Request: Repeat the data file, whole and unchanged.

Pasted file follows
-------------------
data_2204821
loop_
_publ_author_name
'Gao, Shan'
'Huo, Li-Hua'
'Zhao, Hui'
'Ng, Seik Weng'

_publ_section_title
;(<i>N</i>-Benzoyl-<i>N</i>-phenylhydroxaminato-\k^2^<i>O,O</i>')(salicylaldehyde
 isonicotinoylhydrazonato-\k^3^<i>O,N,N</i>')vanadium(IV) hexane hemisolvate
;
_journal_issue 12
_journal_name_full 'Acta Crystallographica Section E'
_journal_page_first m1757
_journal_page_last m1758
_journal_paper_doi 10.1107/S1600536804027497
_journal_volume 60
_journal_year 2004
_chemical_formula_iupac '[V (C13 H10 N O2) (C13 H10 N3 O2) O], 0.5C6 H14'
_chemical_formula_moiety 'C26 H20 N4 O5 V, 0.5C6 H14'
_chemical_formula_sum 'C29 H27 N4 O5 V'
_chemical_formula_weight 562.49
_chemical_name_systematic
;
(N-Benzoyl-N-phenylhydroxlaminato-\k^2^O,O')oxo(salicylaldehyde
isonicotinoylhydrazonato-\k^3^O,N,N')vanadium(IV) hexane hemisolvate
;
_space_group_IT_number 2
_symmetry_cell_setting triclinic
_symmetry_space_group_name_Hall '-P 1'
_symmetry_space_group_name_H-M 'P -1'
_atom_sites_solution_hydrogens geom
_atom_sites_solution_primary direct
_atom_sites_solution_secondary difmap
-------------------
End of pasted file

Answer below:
data_2204821
loop_
_publ_author_name
'Gao, Shan'
'Huo, Li-Hua'
'Zhao, Hui'
'Ng, Seik Weng'

_publ_section_title
;(<i>N</i>-Benzoyl-<i>N</i>-phenylhydroxaminato-\k^2^<i>O,O</i>')(salicylaldehyde
 isonicotinoylhydrazonato-\k^3^<i>O,N,N</i>')vanadium(IV) hexane hemisolvate
;
_journal_issue 12
_journal_name_full 'Acta Crystallographica Section E'
_journal_page_first m1757
_journal_page_last m1758
_journal_paper_doi 10.1107/S1600536804027497
_journal_volume 60
_journal_year 2004
_chemical_formula_iupac '[V (C13 H10 N O2) (C13 H10 N3 O2) O], 0.5C6 H14'
_chemical_formula_moiety 'C26 H20 N4 O5 V, 0.5C6 H14'
_chemical_formula_sum 'C29 H27 N4 O5 V'
_chemical_formula_weight 562.49
_chemical_name_systematic
;
(N-Benzoyl-N-phenylhydroxlaminato-\k^2^O,O')oxo(salicylaldehyde
isonicotinoylhydrazonato-\k^3^O,N,N')vanadium(IV) hexane hemisolvate
;
_space_group_IT_number 2
_symmetry_cell_setting triclinic
_symmetry_space_group_name_Hall '-P 1'
_symmetry_space_group_name_H-M 'P -1'
_atom_sites_solution_hydrogens geom
_atom_sites_solution_primary direct
_atom_sites_solution_secondary difmap